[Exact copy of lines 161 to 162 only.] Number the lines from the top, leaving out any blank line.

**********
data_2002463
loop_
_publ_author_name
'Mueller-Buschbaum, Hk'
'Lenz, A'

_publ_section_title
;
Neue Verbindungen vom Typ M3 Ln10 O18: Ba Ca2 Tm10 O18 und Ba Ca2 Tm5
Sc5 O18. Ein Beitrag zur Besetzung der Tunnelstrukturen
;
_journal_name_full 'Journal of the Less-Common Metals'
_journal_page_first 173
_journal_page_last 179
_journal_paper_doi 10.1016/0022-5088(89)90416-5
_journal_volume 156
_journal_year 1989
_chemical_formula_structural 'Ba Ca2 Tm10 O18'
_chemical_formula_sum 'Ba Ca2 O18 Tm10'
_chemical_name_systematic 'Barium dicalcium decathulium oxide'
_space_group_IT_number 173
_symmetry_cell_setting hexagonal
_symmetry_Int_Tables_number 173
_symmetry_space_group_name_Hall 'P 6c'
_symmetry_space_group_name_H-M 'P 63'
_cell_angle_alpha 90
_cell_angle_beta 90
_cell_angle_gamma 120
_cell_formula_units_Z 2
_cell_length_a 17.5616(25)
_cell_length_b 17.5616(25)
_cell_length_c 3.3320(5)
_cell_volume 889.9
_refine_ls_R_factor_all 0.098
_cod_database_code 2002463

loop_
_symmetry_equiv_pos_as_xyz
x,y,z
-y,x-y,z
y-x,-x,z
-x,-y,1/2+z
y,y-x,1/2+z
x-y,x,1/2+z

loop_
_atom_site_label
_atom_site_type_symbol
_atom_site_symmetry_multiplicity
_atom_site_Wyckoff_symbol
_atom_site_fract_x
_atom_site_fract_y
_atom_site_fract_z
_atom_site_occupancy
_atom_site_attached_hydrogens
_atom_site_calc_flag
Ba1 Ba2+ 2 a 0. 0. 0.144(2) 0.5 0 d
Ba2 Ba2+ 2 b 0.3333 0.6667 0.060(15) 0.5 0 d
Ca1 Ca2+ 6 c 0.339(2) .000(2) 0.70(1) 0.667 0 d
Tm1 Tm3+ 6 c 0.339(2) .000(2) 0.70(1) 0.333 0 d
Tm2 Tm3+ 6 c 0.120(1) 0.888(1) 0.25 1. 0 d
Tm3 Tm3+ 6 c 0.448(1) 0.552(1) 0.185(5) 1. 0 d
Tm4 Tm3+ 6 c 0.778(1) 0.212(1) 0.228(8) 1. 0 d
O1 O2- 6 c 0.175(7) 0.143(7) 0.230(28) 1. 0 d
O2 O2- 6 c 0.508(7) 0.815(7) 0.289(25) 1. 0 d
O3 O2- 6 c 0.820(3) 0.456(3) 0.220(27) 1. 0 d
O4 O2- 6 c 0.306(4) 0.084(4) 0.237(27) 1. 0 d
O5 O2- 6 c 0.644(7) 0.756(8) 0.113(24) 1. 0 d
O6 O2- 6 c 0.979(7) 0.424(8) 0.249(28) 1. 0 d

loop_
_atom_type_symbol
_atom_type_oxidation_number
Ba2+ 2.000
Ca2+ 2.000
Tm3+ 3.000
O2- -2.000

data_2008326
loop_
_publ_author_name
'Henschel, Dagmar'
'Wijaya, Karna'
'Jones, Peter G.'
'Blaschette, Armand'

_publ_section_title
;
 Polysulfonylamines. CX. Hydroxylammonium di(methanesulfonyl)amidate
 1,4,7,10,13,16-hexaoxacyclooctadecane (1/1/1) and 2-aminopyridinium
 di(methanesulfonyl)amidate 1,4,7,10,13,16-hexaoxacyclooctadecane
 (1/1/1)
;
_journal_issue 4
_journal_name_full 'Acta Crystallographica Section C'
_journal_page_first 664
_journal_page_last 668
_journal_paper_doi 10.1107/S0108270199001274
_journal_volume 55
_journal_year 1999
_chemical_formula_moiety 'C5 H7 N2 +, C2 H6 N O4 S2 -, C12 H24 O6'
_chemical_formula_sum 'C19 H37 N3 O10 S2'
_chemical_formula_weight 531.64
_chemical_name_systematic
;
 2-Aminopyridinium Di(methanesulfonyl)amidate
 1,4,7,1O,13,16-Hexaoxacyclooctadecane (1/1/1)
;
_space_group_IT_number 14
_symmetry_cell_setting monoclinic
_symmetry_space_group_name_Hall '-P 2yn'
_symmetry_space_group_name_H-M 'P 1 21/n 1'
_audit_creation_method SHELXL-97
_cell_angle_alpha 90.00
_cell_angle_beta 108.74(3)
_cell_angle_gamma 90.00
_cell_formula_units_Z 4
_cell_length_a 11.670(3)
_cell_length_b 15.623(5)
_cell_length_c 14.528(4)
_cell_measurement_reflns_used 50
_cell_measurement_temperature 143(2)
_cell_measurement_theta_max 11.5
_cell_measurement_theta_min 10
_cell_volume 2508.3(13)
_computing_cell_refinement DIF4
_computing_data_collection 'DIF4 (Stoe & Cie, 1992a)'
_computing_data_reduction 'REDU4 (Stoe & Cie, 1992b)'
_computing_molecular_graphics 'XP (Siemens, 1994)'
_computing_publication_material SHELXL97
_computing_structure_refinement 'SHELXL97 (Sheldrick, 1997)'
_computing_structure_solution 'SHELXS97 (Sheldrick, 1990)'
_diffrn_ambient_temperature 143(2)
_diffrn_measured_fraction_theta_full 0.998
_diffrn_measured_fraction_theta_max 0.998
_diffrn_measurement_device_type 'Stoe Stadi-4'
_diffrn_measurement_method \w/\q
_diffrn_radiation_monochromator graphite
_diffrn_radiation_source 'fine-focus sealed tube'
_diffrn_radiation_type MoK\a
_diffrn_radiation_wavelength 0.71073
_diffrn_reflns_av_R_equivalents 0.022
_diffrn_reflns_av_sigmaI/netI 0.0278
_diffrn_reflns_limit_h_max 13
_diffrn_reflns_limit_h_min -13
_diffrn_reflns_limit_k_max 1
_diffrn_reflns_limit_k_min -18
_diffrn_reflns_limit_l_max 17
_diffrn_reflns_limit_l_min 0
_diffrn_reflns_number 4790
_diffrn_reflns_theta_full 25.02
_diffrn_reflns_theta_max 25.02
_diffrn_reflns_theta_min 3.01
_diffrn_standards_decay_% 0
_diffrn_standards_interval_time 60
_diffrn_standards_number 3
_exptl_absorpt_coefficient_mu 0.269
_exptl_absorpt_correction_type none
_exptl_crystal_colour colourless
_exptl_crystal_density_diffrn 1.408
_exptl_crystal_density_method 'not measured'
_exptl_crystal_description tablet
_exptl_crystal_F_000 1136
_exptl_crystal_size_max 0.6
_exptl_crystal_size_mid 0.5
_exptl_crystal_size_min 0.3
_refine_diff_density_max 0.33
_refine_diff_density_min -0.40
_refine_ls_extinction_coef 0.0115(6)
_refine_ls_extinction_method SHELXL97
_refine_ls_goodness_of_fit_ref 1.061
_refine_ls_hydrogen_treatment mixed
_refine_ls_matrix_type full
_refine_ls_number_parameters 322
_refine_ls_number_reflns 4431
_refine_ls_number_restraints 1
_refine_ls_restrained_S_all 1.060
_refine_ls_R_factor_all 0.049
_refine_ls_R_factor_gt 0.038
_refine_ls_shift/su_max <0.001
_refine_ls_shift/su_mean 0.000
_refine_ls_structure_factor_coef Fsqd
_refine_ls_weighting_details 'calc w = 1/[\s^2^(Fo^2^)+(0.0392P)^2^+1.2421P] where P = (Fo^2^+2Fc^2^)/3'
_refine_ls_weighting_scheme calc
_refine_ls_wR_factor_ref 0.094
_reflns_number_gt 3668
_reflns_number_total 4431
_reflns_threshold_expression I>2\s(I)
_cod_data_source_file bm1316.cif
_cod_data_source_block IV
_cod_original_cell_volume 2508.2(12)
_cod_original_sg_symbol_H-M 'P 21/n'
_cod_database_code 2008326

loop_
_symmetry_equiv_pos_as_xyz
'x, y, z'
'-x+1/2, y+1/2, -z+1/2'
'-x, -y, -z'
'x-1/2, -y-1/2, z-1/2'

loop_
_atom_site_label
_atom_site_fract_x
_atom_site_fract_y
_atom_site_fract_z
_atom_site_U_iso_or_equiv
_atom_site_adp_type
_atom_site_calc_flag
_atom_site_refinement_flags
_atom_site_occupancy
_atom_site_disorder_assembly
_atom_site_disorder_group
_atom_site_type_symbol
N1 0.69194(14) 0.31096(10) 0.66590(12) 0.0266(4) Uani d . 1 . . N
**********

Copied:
_refine_diff_density_max 0.33
_refine_diff_density_min -0.40